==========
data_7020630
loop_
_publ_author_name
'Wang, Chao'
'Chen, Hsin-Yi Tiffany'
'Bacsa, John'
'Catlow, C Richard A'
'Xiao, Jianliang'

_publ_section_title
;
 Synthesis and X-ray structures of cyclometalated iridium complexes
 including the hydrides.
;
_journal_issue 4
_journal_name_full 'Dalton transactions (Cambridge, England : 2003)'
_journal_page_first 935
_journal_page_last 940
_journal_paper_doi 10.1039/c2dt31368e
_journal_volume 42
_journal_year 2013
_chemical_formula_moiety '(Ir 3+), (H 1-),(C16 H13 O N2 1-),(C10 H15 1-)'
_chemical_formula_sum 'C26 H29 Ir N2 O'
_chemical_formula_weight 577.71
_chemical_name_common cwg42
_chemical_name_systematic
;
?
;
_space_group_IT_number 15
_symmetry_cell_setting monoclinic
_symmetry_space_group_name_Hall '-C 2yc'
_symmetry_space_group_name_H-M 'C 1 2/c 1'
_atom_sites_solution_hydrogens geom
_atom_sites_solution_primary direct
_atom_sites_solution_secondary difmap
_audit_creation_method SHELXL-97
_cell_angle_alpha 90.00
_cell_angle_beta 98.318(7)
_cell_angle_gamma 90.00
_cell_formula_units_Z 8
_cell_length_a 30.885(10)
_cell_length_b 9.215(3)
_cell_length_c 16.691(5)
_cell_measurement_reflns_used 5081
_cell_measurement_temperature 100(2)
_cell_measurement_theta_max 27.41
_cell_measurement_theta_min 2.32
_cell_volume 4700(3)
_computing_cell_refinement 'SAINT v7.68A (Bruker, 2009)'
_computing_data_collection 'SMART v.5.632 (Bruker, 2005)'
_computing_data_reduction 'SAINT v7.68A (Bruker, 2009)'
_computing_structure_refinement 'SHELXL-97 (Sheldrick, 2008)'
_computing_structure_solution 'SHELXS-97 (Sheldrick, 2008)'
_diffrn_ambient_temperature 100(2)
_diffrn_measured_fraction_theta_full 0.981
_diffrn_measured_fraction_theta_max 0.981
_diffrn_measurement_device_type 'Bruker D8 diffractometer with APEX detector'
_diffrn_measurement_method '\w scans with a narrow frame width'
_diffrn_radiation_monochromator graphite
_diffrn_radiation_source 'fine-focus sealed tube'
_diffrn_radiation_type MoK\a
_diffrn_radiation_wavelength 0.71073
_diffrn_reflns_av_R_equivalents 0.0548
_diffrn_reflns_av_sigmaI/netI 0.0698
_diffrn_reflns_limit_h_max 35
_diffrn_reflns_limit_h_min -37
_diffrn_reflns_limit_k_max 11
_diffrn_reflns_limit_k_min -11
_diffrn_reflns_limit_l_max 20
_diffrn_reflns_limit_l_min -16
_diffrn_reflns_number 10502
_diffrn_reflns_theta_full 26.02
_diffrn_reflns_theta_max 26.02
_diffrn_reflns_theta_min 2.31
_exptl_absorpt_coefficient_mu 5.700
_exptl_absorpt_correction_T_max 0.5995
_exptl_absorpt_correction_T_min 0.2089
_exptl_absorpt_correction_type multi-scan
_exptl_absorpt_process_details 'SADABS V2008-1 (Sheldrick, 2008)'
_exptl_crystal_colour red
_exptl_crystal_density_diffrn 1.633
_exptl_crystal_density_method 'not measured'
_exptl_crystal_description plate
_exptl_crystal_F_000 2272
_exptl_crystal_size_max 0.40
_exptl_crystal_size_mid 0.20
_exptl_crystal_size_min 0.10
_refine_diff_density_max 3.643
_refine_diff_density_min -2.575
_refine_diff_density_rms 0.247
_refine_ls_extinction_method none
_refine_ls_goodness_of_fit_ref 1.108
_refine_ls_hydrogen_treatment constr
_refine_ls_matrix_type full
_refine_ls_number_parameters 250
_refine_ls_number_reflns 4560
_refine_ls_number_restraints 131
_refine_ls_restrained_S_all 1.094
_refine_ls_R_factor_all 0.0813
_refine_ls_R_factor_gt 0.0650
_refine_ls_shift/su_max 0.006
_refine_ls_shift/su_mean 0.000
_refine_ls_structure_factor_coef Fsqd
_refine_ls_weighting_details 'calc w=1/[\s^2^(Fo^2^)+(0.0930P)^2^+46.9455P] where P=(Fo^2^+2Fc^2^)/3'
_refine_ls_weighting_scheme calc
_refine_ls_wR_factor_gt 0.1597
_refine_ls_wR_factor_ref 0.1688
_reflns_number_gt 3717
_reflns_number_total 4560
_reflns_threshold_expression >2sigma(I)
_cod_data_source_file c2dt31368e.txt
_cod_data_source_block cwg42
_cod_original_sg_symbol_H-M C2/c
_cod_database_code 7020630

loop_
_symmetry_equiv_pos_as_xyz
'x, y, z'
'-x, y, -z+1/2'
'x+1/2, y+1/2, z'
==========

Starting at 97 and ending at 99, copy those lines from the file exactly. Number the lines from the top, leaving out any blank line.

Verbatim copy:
_refine_ls_number_restraints 131
_refine_ls_restrained_S_all 1.094
_refine_ls_R_factor_all 0.0813